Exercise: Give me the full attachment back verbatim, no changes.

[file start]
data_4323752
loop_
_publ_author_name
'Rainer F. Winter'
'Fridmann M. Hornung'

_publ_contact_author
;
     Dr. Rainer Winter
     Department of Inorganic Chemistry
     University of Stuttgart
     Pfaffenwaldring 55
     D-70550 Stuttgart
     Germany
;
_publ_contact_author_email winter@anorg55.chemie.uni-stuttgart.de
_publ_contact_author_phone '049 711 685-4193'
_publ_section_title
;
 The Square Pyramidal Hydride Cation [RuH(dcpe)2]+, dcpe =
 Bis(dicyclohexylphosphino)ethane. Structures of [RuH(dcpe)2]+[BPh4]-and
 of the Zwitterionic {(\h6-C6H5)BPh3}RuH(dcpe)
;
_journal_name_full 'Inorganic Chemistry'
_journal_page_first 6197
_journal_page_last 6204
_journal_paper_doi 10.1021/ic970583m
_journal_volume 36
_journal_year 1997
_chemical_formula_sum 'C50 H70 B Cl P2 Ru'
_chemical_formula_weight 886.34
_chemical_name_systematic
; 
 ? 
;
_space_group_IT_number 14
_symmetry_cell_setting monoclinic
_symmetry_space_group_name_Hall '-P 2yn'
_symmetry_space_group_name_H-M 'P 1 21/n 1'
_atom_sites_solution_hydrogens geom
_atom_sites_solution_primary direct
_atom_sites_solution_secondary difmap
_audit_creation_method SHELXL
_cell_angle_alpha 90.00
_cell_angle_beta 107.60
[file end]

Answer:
data_4323752
loop_
_publ_author_name
'Rainer F. Winter'
'Fridmann M. Hornung'

_publ_contact_author
;
     Dr. Rainer Winter
     Department of Inorganic Chemistry
     University of Stuttgart
     Pfaffenwaldring 55
     D-70550 Stuttgart
     Germany
;
_publ_contact_author_email winter@anorg55.chemie.uni-stuttgart.de
_publ_contact_author_phone '049 711 685-4193'
_publ_section_title
;
 The Square Pyramidal Hydride Cation [RuH(dcpe)2]+, dcpe =
 Bis(dicyclohexylphosphino)ethane. Structures of [RuH(dcpe)2]+[BPh4]-and
 of the Zwitterionic {(\h6-C6H5)BPh3}RuH(dcpe)
;
_journal_name_full 'Inorganic Chemistry'
_journal_page_first 6197
_journal_page_last 6204
_journal_paper_doi 10.1021/ic970583m
_journal_volume 36
_journal_year 1997
_chemical_formula_sum 'C50 H70 B Cl P2 Ru'
_chemical_formula_weight 886.34
_chemical_name_systematic
; 
 ? 
;
_space_group_IT_number 14
_symmetry_cell_setting monoclinic
_symmetry_space_group_name_Hall '-P 2yn'
_symmetry_space_group_name_H-M 'P 1 21/n 1'
_atom_sites_solution_hydrogens geom
_atom_sites_solution_primary direct
_atom_sites_solution_secondary difmap
_audit_creation_method SHELXL
_cell_angle_alpha 90.00
_cell_angle_beta 107.60